Give Gifts of Hope This Christmas


Last week, Friday, December 1st through Saturday, December 2nd, Mt. Pleasant Church of God in Mt. Pleasant Pennsylvania hosted a Fair-Trade market called “Gifts of Hope”. Gifts of Hope is a fair trade marketplace for the Mt. Pleasant community where over 20 vendors send or bring fair trade products, hand made by artisans from around the world. There is complimentary coffee and donuts, live music, and best of all, admission is free. The event has been a massive success, with hundreds of people spending thousands of dollars to support fair trade vendors, farmers, and artisans, who make the products.

We heard about Gifts of Hope last year when Lance attended a conference event at the Mt Pleasant Church of God in which the concept of fair trade was presented and fair trade coffee was served. He brought back a sample bag of coffee back to our office in Findlay. We tried it, realized that the coffee was better than Folgers by a wide margin, and thought we’d feel good as an office supporting a fair trade coffee company. For the last year, we’ve been drinking the coffee from Building New Hope, (specifically the medium roast, if you were wondering), and we love it. But Gifts of Hope is more than just good coffee, it’s a mission to see lives changed through fair and equitable wages. In a sense, it’s a shift in purchasing habits that results in a worldview transformation. We talked to Penny Zeisloft, the founder of Gifts of Hope, to hear more about what Gifts of Hope is, and what the team hopes to achieve through events like the one they held last week.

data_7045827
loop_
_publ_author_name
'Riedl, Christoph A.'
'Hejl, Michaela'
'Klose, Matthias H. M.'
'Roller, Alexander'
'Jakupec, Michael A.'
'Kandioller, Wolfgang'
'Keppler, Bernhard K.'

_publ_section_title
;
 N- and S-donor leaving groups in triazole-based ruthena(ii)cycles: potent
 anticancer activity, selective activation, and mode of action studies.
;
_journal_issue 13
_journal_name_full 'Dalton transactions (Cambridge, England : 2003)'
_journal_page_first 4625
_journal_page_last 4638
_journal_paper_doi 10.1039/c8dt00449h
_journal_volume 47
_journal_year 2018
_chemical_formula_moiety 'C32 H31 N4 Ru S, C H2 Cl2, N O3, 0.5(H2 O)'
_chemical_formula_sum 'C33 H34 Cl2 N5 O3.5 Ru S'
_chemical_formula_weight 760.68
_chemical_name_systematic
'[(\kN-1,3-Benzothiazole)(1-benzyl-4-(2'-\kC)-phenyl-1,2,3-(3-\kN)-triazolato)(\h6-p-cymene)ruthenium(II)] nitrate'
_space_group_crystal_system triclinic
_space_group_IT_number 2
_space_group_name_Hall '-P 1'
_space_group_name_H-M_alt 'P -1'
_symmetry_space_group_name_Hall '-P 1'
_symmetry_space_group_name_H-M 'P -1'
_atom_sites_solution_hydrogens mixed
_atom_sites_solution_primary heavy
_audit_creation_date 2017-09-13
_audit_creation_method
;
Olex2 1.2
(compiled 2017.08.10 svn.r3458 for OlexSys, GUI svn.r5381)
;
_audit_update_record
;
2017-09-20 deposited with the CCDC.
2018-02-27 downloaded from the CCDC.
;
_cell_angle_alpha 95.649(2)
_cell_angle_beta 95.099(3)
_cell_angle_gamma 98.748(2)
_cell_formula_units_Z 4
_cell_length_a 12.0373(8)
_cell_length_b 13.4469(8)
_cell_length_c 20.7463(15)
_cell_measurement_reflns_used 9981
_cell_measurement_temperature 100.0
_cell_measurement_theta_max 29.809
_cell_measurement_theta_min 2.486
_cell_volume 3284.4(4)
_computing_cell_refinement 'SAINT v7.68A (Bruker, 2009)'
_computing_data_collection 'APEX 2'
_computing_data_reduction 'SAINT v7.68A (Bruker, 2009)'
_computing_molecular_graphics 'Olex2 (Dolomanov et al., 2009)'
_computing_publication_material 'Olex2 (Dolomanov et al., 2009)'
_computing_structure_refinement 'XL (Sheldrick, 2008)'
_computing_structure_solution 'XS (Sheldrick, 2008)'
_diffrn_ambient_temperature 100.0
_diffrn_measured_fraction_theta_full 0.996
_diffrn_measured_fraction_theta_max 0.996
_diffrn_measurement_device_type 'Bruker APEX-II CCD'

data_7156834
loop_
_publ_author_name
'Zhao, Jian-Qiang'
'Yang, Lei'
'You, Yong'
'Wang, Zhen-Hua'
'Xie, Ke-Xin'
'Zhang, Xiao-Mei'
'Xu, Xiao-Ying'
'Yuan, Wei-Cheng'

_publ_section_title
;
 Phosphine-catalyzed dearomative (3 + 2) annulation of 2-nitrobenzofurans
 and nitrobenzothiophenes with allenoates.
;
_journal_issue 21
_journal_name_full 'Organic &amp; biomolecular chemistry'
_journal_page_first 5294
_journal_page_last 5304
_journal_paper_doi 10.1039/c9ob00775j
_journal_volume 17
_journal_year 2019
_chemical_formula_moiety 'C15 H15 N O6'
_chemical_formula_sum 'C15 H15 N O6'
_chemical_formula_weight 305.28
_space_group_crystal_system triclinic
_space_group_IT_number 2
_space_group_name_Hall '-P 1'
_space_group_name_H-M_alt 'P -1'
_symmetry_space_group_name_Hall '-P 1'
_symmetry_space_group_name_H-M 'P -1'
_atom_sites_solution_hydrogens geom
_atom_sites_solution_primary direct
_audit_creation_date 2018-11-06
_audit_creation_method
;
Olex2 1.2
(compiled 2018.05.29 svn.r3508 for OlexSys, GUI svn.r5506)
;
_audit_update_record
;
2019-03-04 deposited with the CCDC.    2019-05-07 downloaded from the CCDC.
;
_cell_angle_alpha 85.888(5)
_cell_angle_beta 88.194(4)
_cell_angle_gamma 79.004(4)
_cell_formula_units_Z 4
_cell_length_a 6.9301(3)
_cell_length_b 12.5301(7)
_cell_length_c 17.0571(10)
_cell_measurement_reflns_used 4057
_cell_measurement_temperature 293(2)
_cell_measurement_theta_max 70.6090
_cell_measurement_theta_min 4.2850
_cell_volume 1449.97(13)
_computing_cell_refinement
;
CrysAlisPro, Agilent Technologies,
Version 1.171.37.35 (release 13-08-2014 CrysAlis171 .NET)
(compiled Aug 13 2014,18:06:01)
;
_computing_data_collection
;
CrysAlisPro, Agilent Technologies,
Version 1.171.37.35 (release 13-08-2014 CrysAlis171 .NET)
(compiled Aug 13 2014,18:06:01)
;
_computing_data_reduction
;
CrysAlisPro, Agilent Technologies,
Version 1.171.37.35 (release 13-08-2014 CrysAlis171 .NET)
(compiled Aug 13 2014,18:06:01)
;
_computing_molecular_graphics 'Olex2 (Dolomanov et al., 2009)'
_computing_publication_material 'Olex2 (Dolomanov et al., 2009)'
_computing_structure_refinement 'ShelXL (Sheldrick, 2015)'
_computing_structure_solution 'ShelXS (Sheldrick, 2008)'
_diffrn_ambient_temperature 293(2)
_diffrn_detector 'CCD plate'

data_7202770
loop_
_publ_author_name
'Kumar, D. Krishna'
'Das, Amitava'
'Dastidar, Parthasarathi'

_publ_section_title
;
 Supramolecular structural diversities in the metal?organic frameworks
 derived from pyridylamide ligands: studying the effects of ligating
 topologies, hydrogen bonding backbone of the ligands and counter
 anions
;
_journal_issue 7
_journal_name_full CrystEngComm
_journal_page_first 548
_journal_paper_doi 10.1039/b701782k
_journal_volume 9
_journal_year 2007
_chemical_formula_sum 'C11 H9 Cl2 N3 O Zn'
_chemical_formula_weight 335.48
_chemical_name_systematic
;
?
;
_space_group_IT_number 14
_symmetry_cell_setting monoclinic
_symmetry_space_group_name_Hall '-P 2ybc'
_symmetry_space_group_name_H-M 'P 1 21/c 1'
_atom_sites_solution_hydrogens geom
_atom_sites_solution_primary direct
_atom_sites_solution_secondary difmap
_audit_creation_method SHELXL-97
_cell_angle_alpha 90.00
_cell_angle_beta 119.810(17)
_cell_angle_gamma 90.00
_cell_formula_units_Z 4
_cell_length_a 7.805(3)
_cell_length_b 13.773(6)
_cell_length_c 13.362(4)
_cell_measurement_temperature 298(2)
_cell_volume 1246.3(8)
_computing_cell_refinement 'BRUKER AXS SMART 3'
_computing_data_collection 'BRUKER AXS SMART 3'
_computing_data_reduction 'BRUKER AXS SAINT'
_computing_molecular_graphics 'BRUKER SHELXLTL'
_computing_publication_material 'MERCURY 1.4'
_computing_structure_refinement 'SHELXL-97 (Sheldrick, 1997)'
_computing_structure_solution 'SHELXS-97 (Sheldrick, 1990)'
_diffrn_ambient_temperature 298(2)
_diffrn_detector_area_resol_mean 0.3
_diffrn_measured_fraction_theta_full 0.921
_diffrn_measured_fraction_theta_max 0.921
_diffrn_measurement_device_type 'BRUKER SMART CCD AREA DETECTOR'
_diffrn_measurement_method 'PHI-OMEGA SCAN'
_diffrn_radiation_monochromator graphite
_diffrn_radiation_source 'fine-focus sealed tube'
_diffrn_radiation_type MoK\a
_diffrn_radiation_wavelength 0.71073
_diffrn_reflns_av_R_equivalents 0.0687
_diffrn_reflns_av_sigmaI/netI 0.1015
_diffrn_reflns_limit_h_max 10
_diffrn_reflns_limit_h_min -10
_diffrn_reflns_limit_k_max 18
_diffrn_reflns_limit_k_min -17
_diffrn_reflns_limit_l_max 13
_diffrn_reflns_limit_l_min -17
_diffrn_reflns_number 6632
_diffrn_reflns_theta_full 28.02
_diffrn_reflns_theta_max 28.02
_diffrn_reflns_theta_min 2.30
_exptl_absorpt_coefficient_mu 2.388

What is Gifts of Hope and how did it start?

Gifts of Hope was something that started in my home in 2015. Someone had invited me to a home party for one of the vendors that we now support, Rahab’s Rope. This is a Christian organization that helps rescue women from human trafficking situations in India. Then they teach them a trade and give them a respectable profession.